# How to calculate the Schmidt decomposition of a state without SVD

I have this state of two qubits here: $$|\psi_{AB}\rangle = \frac{1}{2}(|0\rangle_A |0\rangle_B + |1\rangle_A |1\rangle_B + |1\rangle_A |0\rangle_B - |0\rangle_A |1\rangle_B)$$ Which means that the density matrix (with order $$|00\rangle$$, $$|01\rangle$$, $$|10\rangle$$, $$|11\rangle$$) is: $$\rho_{AB} = \frac{1}{4}\begin{pmatrix}1&-1&1&1\\-1&1&-1&-1\\1&-1&1&1\\1&-1&1&1\end{pmatrix}$$ I have to calculate the Schmidt decomposition WITHOUT USING THE SVD. What I did was calculating the reduced density matrix which at the end are: $$\rho_A = \text{Tr}_B(\rho_{AB}) = \frac{1}{2}I \qquad\qquad \rho_B = \text{Tr}_A(\rho_{AB}) = \frac{1}{2}I$$ With this I get the Schmidt coefficients which are $$\left\{\frac{1}{2}, \frac{1}{2}\right\}$$ with eigenstates $$\left\{|0\rangle_A, |1\rangle_A\right\}$$ for $$\rho_A$$ and $$\left\{|0\rangle_B, |1\rangle_B\right\}$$ for $$\rho_B$$.

So my decomposition is (in the computational basis) $$|\psi\rangle_{AB} = \frac{1}{2} (|0\rangle_A |0\rangle_B + |1\rangle_A |1\rangle_B)$$ But this is different than the first state! I would expect the correct decomposition to be: $$|\psi\rangle_{AB} = \frac{1}{2} (|+\rangle_A |0\rangle_B - |-\rangle_A |1\rangle_B)$$ Is it wrong to assume that the eigenstates of the reduced density matrix are part of the Schmidt basis? How can I calculate the Schmidt basis in a correct way?

• Since the Schmidt decomposition is just the SVD, it will be impossible to obtain it without at the same time doing (or obtaining) an SVD. Commented May 23 at 17:31

Why do you need to calculate the Schmidt decomposition without SVD? Doing it in other ways will just lead to the same result.

That aside, the problem with the calculation here is that knowing the reduced states doesn't uniquely identify the full state. The full state must be some purification of the reduced ones, but you can't know which one of those. In other words, studying the eigenvalues of the reduced states correctly gives you the Schmidt coefficients, but does not necessarily tell you the associated states in the decomposition. More precisely, knowing that a reduced state is $$\rho_A$$ only tells you that the original bipartite state has the form $$\operatorname{vec}(\sqrt{\rho_A}V^\dagger)$$ for some isometry $$V$$.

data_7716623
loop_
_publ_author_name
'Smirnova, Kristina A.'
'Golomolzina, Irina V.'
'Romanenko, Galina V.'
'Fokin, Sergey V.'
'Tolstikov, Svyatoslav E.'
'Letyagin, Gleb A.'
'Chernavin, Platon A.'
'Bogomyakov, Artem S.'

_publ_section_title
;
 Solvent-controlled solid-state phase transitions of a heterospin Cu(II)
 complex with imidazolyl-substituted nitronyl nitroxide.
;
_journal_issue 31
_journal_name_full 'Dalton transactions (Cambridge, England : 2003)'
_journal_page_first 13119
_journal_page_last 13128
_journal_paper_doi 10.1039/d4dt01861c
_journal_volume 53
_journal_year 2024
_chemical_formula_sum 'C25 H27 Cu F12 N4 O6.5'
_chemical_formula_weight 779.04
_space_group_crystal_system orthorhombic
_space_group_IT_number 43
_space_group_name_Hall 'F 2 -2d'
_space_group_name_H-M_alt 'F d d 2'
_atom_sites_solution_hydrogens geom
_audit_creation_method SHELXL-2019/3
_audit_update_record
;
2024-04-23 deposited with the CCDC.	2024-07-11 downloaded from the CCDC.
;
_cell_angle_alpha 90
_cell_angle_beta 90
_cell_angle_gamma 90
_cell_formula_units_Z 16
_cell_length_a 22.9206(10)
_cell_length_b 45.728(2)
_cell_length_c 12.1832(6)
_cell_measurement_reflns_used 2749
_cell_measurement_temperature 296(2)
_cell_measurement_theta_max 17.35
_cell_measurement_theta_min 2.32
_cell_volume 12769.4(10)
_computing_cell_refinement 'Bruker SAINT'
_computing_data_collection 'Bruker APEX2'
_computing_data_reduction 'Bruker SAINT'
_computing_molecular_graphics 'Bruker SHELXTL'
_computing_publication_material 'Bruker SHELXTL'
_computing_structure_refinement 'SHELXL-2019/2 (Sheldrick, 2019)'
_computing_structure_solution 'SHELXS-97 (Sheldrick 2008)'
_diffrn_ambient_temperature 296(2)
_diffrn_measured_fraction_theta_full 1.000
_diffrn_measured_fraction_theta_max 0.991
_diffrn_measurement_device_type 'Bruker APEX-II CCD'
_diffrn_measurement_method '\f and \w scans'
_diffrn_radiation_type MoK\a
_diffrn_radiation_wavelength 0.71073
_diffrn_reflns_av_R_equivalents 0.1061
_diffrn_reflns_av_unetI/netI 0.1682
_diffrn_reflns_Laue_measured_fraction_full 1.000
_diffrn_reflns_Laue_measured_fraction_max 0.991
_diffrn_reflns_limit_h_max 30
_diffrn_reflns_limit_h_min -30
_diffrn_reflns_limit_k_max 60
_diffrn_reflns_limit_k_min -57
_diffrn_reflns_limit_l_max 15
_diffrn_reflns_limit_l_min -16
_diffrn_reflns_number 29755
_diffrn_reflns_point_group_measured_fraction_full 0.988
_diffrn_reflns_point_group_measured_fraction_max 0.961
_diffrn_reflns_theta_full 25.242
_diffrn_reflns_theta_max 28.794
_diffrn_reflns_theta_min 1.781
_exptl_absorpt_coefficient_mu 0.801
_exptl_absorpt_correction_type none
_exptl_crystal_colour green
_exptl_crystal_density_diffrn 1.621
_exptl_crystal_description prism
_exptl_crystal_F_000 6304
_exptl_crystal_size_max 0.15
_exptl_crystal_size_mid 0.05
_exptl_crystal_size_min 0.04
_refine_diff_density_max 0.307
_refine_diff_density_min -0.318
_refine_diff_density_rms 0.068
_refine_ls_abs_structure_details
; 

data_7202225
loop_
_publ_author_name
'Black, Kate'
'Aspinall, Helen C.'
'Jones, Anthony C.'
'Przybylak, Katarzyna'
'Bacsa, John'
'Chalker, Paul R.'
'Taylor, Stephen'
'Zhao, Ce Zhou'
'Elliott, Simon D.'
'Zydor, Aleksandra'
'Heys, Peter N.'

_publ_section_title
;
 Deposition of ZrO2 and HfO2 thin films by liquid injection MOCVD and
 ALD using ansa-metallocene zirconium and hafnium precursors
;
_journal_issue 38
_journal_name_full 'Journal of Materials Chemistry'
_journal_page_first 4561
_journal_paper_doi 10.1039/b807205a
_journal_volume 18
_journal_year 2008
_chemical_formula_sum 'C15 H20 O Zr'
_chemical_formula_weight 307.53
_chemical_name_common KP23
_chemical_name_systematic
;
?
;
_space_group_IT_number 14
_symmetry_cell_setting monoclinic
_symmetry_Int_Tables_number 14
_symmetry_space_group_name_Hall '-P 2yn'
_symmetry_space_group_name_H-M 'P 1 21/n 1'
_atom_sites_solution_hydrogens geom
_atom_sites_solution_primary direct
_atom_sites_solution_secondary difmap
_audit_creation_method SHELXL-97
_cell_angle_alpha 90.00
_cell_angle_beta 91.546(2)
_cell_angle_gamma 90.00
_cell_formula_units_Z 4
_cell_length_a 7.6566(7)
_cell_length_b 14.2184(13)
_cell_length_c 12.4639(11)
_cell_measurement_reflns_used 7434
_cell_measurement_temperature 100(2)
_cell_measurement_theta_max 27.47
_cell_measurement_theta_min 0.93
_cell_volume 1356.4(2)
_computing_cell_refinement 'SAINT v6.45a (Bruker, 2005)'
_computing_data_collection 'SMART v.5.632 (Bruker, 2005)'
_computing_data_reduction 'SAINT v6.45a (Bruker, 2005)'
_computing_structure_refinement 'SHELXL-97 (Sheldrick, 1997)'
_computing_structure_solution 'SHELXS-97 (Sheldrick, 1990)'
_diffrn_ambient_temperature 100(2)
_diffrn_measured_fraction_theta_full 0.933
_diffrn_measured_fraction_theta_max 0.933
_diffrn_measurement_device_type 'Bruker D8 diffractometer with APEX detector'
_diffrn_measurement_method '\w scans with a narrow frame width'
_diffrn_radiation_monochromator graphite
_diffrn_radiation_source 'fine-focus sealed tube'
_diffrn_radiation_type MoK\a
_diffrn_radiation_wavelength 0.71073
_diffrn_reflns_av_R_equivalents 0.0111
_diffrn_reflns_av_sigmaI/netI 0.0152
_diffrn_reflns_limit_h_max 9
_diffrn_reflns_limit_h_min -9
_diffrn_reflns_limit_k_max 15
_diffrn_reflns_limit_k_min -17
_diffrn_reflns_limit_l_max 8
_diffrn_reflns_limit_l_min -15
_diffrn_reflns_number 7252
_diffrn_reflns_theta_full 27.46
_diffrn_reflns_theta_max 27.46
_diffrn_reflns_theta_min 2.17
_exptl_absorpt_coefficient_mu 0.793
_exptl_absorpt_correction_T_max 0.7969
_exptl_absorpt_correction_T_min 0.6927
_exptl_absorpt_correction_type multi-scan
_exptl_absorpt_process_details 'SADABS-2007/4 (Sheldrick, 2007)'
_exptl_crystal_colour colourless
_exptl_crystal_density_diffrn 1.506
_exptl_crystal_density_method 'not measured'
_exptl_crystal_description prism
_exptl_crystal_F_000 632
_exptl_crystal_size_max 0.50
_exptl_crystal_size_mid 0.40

The correct approach to get the Schmidt vectors would be to compute the eigendecomposition of $$\Psi\Psi^\dagger$$ and $$\Psi^\dagger\Psi$$, with $$\Psi$$ the original state thought of as a matrix (that is, the linear operator such that $$|\Psi\rangle=\operatorname{vec}(\Psi)$$). But of course, this is just the same thing as doing the SVD of $$|\Psi\rangle$$.

It might be interesting to note that the approach of computing the eigendecomposition of reduced states does work, sometimes. More precisely, you get the correct Schmidt vectors iff the Schmidt coefficients are non-degenerate (equivalently, iff the SVD of the original state are non-degenerate). To see it, write the SVD of the original state as $$|\Psi\rangle = \sum_k \sqrt{p_k} |u_k\rangle\otimes|v_k\rangle$$ for some pair of orthonormal vectors $$\{|u_k\rangle\}_k$$ and $$\{|v_k\rangle\}_k$$. Then the reduced states are $$\rho_A = \sum_k p_k |u_k\rangle\!\langle u_k|.$$ This relation might lead you to believe that the eigendecomposition of $$\rho_A$$ gives you back the vectors $$|u_k\rangle$$. After all, the above equation is an eigendecomposition for $$\rho_A$$. However, when the singular values $$(p_k)$$ are not all distinct, it is not the only such decomposition. For exactly the same reason why the eigenvectors of a linear operator are not uniquely defined when there are degenerate eigenvalues. Whatever method you use to compute the eigenvectors will necessarily make some choice, and won't generally give you back $$|u_k\rangle$$, but rather some (unitary) linear combination of them.